Two former White Sox ticket sellers have been charged in federal court in Chicago with a scheme to sell thousands of fraudulently created game tickets through a fence on the online resale forum StubHub, costing the club at least $1 million.
A 14-count indictment made public Friday alleged that James Costello and William O’Neil used identification codes belonging to other White Sox employees to generate complimentary and discount game tickets in exchange for cash payments without receiving the required vouchers.
Costello and O’Neil then provided the tickets to ticket broker Bruce Lee, their middleman, who sold them on StubHub at prices below face value, the charges allege.
Lee owned the Chicago-based brokerage Great Tickets.
Lee earned more than $860,000 by selling nearly 35,000 tickets over four baseball seasons from 2016 to 2019, the charges allege.
In the indictment, which was returned Thursday, Lee, 34 and of Chicago, was charged with 11 counts of wire fraud and two counts of money laundering.
Costello, 66 and of New Lenox, was charged with one count of wire fraud and O’Neil, 51, also of New Lenox, was charged with making a false statement to the FBI.
Because of their alleged scheme, the White Sox lost about $1 million.
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An arraignment date has not yet been set.
Back in late December 2018, Lee had gotten in the feds’ crosshairs when White Sox officials spotted the mind-boggling number of tickets he was selling and realized something was amiss.
According to the affidavit, the White Sox analytics team first noticed the strange anomaly in data shared between StubHub and the team through a partnership with Major League Baseball.
The number of tickets sold by Lee through StubHub stood out because it was thousands of times greater than anyone else on the site, according to the affidavit. In 2018 alone, for example, he sold at least 11,000 White Sox tickets on the site -- 10,871 more than his closest competitor, the document said.
But it wasn’t only the massive volume of tickets that alerted the White Sox front office -- nearly all the tickets Lee sold involved complimentary “ticket vouchers’’ given by the team to friends and family of the players, youth groups and commercial sponsors, the records show.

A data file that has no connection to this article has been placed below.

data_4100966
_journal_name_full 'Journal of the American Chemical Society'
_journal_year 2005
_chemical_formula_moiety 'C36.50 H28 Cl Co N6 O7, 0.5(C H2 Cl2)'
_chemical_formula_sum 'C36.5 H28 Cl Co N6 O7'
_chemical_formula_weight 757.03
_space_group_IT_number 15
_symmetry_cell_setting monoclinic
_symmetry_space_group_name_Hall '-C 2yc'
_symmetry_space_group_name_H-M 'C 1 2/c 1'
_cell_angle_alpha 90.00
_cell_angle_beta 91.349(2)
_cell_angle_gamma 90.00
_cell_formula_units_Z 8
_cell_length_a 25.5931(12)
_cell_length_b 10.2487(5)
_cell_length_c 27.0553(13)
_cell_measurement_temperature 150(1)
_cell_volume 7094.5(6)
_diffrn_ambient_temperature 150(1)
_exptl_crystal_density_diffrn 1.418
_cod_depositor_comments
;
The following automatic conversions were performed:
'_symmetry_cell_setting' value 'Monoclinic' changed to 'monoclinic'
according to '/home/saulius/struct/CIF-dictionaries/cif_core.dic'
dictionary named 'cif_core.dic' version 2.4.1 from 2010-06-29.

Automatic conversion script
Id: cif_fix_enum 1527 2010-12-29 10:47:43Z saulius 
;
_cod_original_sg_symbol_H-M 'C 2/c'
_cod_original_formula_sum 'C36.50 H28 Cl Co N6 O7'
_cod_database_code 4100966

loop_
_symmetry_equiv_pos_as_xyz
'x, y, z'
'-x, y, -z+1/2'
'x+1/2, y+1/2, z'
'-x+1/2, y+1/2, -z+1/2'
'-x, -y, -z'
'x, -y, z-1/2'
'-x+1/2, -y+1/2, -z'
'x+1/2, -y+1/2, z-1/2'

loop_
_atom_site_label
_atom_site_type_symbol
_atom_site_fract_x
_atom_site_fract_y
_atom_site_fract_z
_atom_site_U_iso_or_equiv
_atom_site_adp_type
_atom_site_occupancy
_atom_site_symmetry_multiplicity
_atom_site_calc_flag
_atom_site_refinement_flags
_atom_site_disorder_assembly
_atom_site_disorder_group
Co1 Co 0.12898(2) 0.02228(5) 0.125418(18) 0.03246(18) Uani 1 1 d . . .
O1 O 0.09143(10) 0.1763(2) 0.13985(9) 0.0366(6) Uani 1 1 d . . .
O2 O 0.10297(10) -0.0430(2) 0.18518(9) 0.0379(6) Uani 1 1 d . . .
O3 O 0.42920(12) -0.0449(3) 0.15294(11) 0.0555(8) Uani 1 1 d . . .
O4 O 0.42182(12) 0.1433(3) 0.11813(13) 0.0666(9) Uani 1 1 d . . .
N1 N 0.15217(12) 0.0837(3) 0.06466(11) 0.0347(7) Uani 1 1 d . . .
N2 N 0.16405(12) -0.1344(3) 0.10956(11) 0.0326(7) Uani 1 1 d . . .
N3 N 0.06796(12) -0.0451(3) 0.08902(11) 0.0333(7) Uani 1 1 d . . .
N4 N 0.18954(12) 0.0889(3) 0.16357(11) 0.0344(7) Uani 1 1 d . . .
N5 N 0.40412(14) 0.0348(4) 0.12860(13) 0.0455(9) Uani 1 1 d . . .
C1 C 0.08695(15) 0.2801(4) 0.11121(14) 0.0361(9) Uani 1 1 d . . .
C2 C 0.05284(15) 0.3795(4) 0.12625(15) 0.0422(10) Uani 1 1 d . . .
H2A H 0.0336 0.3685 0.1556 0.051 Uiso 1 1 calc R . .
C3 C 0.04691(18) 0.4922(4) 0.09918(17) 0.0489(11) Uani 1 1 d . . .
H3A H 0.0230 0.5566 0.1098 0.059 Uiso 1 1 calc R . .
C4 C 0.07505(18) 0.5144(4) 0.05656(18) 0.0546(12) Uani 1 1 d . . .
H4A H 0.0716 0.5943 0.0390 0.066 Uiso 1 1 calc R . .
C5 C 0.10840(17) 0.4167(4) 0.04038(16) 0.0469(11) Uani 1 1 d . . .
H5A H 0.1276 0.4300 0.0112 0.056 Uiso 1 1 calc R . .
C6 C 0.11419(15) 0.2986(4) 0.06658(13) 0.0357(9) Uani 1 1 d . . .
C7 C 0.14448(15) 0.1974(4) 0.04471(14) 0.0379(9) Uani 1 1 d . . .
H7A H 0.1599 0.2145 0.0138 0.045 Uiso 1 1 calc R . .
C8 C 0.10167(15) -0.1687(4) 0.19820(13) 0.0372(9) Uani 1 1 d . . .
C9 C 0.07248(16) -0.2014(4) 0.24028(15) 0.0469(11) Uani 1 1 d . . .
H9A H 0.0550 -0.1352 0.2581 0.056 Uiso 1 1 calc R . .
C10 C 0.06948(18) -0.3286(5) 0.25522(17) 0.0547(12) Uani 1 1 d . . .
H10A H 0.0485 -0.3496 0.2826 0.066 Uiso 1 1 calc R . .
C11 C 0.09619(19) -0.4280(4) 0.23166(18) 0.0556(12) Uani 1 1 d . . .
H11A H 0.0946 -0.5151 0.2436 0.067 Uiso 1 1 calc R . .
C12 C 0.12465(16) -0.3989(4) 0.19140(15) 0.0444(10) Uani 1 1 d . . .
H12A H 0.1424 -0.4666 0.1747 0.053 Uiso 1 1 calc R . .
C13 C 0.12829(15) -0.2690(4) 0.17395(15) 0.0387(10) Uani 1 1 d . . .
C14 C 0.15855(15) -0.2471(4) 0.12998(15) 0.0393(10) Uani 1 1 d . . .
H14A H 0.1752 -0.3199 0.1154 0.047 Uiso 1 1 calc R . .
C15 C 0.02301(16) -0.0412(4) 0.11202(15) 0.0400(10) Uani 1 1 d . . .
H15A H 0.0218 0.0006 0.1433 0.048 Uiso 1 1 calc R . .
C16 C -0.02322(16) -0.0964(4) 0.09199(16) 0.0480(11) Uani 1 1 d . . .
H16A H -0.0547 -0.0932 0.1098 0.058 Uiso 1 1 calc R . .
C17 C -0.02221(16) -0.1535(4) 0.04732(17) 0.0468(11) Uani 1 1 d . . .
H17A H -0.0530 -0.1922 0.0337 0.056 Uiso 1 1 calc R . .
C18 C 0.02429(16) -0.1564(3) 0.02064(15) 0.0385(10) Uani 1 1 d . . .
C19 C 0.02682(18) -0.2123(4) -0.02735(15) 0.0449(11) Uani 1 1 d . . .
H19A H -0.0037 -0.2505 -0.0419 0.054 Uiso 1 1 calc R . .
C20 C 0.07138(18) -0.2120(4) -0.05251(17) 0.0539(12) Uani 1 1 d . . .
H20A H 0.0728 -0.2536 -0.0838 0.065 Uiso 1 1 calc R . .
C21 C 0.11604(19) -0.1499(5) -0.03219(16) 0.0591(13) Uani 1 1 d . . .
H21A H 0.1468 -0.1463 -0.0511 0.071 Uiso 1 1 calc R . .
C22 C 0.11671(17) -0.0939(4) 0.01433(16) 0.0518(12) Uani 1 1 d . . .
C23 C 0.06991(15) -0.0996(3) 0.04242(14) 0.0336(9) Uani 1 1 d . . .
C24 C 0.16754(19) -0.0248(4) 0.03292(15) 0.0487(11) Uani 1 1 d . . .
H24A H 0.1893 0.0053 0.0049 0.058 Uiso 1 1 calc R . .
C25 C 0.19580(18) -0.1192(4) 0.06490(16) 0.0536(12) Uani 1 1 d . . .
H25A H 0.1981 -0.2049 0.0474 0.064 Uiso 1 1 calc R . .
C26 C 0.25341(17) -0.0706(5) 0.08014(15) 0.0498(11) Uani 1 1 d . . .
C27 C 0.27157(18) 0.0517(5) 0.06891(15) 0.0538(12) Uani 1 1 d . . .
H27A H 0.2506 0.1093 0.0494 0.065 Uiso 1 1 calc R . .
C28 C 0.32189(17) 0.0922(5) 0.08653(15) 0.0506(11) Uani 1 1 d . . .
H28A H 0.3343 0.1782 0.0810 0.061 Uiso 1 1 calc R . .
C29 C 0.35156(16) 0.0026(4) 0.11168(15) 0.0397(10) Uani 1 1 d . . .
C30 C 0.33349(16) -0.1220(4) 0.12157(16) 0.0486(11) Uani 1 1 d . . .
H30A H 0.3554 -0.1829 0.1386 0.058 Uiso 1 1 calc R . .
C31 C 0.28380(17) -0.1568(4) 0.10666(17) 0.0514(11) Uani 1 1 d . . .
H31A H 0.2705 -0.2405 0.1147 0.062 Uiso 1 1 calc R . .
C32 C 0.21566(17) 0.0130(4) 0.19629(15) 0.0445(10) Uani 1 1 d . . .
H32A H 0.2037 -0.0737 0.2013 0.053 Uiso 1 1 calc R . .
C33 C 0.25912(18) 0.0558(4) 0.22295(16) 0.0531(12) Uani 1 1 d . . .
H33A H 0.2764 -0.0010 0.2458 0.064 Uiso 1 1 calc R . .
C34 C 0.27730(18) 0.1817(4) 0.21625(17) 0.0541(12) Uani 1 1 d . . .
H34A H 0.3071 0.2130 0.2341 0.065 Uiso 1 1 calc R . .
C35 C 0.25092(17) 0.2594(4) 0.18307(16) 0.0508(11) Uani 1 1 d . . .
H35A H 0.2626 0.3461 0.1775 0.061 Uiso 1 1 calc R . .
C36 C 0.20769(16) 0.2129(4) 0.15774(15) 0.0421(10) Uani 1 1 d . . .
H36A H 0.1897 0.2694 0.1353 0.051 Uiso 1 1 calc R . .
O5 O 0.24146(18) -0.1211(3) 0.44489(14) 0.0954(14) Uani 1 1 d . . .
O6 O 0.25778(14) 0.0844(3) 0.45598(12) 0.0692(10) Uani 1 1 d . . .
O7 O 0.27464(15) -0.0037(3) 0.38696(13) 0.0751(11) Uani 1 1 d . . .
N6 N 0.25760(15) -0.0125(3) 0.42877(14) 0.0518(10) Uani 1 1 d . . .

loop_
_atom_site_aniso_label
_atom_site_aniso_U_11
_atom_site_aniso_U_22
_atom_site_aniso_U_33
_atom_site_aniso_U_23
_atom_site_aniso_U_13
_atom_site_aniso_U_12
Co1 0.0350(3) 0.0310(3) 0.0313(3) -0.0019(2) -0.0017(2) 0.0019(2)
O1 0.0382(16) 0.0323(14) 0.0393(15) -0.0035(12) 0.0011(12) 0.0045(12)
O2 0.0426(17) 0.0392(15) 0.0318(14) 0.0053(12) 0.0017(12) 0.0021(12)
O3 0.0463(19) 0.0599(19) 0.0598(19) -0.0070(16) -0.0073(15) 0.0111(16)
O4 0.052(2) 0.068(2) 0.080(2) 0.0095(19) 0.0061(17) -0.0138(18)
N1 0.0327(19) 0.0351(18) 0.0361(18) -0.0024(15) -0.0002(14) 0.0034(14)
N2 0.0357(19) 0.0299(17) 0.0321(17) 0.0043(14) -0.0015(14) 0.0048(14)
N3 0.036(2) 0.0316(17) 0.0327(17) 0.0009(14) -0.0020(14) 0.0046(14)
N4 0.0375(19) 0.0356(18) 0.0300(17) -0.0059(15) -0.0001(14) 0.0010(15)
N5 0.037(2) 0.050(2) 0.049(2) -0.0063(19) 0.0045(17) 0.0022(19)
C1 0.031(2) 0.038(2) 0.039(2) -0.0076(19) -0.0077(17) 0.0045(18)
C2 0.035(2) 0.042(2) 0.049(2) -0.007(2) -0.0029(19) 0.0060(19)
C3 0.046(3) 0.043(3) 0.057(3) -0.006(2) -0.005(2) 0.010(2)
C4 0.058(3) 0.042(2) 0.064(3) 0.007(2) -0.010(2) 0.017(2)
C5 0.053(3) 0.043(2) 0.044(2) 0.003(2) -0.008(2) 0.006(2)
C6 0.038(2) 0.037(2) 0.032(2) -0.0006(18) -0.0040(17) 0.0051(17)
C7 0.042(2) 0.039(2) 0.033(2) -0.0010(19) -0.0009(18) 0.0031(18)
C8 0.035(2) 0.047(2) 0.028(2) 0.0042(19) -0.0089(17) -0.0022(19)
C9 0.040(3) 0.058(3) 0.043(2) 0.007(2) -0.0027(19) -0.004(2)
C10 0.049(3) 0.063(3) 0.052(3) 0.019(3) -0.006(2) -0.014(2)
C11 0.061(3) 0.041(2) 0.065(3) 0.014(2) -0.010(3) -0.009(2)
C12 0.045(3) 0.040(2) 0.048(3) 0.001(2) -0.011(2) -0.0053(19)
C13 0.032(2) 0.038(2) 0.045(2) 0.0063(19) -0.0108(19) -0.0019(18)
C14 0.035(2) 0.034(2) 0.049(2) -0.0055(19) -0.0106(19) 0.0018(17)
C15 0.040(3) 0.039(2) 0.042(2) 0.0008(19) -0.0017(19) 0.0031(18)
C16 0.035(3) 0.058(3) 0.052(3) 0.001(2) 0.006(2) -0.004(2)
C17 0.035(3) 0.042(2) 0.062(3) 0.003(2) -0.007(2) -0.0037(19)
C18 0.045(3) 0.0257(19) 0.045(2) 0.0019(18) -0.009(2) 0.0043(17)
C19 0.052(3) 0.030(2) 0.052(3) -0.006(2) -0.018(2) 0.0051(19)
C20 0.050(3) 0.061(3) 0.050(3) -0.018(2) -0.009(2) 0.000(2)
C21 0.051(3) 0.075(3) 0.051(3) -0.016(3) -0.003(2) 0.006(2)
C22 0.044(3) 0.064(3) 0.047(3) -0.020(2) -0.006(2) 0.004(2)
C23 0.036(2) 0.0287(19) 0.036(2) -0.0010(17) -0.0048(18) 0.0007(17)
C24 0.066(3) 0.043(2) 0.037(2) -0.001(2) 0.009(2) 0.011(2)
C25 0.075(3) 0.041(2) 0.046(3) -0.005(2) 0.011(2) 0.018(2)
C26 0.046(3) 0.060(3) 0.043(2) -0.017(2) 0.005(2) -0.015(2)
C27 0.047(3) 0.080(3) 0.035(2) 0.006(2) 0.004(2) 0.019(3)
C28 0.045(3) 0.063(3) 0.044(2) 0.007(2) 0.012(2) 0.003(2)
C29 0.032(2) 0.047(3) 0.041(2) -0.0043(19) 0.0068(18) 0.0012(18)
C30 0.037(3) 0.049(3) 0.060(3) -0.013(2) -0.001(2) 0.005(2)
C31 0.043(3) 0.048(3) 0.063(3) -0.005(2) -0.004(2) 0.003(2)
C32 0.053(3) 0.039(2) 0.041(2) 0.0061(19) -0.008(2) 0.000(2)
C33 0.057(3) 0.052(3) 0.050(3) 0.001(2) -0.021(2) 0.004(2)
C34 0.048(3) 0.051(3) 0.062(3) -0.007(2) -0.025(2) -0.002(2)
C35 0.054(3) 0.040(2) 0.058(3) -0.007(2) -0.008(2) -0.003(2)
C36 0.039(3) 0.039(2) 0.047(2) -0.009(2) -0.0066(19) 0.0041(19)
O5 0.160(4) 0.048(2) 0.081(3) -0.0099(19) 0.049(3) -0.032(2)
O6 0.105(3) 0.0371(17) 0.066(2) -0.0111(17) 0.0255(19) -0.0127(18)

Seeing the irregularity caused a senior team vice president to suspect Lee was getting inside help so the vice president contacted the FBI.
The White Sox also found evidence that Lee was able to use inside information to capitalize on fan interest in a particular game, according to the FBI document.
For example, just hours after the White Sox announced in August 2018 that highly regarded rookie pitcher Michael Kopech was going to make his debut against the Minnesota Twins, Lee began posting tickets to the game for sale, winding up with more than 500 sales. Online baseball records show the official attendance for the Tuesday night game totaled 23,133.
The federal investigation isn't the first time Lee has found himself in trouble over illegal ticket sales, court records show. In 2007, Lee pleaded guilty in Cook County court to a misdemeanor count of "selling tickets not in a box office" and was sentenced to a day in jail, records show. On two other occasions in 2007 and 2008, he was charged with ticket-related offenses, but both cases were dropped.
Despite the ongoing probe, it appeared Lee had continued to sell tickets to sporting events around Chicago. In September, he advertised tickets to the Chicago Bears game with the Green Bay Packers at Soldier Field on a Facebook page bearing the same name as the email address searched by the FBI.